When publishing the final release, empty the now redundant description of the pre-release, and just refer to the final release.

  15. For a testing release, announce its availability in inn-workers, along with a draft of the release announcement for proof-reading. Install the testing release on at least one system and make sure that system runs fine for at least a few days.

    That's all for a testing release. The following steps only concern final releases.

  16. Bump revision numbers to reflect the one of the following release, especially in doc/pod/install.pod and readme.pod for major releases, configure.ac and Makefile.global.in for both minor and major releases. (It is not necessary to bump the revision number if the release is supposed to be the last one in a branch.)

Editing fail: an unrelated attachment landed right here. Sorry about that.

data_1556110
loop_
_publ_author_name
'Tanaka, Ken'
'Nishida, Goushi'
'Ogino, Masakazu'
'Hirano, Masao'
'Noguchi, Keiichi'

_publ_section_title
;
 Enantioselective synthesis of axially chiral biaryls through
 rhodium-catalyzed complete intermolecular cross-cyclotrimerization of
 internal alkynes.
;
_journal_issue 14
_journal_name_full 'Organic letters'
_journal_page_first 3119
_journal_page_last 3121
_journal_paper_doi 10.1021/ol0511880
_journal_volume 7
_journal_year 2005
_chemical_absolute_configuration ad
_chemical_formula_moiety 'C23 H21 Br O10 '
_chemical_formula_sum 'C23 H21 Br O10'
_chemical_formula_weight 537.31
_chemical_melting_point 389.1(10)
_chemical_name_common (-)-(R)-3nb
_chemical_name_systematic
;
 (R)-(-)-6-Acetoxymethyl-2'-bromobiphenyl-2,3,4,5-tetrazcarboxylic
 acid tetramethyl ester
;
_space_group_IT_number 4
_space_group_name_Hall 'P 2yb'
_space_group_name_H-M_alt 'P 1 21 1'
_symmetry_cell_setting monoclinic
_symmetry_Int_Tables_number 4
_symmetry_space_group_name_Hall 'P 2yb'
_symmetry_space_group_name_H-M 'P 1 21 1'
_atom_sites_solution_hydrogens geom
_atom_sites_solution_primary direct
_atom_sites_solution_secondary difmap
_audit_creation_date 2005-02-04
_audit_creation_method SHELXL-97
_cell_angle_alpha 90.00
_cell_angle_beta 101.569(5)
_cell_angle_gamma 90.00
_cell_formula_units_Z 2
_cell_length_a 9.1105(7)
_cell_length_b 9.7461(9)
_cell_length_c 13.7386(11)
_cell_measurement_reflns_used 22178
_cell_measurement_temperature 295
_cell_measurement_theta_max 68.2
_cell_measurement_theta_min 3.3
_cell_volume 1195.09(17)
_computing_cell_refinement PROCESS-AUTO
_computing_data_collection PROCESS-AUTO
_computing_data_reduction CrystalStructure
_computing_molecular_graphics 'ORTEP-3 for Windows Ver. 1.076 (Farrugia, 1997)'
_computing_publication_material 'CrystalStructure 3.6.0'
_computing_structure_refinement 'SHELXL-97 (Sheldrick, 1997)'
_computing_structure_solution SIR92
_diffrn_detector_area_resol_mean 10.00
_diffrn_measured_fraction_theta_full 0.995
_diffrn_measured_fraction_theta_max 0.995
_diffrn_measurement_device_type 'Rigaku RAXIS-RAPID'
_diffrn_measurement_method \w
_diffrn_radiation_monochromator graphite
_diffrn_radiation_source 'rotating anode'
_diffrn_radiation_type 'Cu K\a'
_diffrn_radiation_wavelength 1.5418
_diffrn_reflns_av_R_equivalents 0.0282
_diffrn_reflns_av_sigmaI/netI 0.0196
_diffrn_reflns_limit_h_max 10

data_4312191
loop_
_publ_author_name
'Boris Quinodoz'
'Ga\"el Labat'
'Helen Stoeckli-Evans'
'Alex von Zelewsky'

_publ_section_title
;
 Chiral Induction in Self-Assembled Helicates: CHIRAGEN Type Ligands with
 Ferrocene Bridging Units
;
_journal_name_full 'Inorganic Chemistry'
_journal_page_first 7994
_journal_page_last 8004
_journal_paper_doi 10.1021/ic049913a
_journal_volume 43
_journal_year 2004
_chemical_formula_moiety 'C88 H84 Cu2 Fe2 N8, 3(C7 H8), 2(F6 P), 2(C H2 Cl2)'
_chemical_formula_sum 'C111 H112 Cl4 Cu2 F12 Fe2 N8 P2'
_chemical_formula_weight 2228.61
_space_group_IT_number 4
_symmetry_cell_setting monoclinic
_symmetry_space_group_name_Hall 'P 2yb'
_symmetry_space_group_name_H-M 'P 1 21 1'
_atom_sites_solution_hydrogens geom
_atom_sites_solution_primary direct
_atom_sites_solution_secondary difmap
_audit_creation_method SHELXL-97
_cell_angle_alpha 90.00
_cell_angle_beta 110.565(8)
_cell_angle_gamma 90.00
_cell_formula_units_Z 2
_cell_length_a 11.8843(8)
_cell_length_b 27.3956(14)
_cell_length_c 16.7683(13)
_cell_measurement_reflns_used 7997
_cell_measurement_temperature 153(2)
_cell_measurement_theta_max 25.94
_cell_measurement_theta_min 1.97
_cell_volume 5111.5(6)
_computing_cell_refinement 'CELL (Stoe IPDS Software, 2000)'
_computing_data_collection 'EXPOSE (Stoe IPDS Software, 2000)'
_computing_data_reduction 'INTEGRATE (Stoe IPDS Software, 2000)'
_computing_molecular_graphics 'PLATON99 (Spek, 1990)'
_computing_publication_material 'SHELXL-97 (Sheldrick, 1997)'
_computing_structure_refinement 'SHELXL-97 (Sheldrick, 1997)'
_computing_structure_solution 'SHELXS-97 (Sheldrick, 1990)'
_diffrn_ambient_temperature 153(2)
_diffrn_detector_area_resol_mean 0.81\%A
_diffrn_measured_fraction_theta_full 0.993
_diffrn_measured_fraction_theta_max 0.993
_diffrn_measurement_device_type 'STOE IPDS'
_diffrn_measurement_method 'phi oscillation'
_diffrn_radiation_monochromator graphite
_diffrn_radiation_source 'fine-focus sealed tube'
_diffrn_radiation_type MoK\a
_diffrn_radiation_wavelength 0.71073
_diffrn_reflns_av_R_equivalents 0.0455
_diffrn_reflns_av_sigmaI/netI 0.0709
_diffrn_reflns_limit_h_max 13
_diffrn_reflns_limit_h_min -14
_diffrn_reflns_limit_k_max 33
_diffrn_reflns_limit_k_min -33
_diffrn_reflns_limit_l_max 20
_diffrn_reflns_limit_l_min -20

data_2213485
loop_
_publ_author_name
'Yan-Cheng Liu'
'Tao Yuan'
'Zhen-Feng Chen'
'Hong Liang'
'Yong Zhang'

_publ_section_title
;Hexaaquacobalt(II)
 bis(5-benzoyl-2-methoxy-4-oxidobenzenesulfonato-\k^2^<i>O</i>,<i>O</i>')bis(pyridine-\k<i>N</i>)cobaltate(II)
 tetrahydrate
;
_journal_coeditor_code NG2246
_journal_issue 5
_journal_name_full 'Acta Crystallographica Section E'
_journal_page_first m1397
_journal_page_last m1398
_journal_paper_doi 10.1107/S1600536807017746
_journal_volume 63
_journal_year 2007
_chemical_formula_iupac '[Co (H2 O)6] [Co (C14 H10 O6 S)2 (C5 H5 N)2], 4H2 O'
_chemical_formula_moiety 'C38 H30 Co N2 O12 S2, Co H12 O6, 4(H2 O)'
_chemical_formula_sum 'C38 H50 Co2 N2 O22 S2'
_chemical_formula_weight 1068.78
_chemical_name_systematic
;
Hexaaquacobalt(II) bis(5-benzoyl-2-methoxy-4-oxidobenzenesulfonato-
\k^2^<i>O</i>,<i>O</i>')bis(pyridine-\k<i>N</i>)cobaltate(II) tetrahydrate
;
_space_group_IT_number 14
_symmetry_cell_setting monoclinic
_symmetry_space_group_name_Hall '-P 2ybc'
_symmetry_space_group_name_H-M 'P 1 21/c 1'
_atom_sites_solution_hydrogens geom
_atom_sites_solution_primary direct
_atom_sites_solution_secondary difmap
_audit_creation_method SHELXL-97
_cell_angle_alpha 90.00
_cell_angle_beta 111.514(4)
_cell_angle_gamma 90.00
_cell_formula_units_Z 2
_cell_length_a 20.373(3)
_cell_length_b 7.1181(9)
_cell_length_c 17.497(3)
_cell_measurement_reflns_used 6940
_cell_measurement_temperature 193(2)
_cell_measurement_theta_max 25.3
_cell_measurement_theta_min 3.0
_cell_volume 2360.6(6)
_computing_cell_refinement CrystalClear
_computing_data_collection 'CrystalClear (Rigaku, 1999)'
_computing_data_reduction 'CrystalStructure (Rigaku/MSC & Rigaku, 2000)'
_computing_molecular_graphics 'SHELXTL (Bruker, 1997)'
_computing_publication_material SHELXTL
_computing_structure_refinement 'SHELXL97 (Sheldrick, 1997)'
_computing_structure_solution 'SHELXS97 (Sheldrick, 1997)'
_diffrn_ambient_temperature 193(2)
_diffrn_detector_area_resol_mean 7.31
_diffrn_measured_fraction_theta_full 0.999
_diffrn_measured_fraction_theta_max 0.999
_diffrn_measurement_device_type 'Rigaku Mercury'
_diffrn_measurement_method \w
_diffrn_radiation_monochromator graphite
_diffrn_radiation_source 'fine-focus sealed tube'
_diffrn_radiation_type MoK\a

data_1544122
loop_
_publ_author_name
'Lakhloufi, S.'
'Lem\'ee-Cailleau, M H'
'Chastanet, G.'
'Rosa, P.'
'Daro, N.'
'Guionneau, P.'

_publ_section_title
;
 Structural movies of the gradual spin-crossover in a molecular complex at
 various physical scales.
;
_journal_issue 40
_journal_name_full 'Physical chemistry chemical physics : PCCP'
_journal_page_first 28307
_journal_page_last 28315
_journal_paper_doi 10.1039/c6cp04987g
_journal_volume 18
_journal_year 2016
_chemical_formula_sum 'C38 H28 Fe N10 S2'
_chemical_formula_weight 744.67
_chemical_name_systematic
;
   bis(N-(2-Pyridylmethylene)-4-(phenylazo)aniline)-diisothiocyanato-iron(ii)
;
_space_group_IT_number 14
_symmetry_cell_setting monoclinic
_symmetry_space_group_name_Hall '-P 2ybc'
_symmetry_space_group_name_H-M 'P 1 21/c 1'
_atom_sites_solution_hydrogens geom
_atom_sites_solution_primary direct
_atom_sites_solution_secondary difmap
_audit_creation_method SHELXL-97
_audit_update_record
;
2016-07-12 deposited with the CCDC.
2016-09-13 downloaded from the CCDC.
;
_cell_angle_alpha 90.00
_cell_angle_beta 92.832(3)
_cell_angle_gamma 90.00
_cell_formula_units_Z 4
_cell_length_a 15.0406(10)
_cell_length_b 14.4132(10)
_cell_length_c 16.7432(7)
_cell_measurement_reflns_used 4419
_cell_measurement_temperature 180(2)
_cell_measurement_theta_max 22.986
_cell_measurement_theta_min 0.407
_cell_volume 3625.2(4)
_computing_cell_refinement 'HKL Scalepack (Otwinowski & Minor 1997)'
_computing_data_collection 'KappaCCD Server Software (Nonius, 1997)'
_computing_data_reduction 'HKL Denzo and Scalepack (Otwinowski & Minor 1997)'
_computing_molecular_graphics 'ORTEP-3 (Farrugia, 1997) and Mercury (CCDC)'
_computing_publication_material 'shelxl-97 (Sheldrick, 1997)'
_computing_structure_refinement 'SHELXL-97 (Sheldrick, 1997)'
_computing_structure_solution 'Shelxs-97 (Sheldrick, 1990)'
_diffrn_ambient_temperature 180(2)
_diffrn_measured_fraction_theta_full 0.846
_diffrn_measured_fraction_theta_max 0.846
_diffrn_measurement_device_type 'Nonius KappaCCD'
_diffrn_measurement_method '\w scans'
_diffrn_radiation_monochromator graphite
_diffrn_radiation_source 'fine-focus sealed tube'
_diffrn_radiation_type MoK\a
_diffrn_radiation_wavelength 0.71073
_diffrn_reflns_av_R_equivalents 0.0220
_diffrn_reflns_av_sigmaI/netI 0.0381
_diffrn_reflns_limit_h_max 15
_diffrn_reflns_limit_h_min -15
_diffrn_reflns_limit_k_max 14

17. Update milestones in the GitHub bug tracker to reflect the new release.

  18. Make the previously generated release tar file available into the public area of ftp.isc.org. Sign the release, creating a .asc file, using:

        gpg --detach-sign --armor inn-Y.Y.Y.tar.gz

    Update the inn.tar.gz* links and possibly move older releases off into the OLD directory.

    (Currently, this is all done by Russ by updating the files in <https://archives.eyrie.org/software/inn/> and then letting ISC automatically mirror them via rsync within a day. The ISC web site does not need being updated as it does not directly link to the release, nor mention the version of the last release. Just check the information at <https://www.isc.org/othersoftware/#INN> is still available and accurate, though.)

  19. Now that the signature of the release has been generated, attach it to the GitHub release.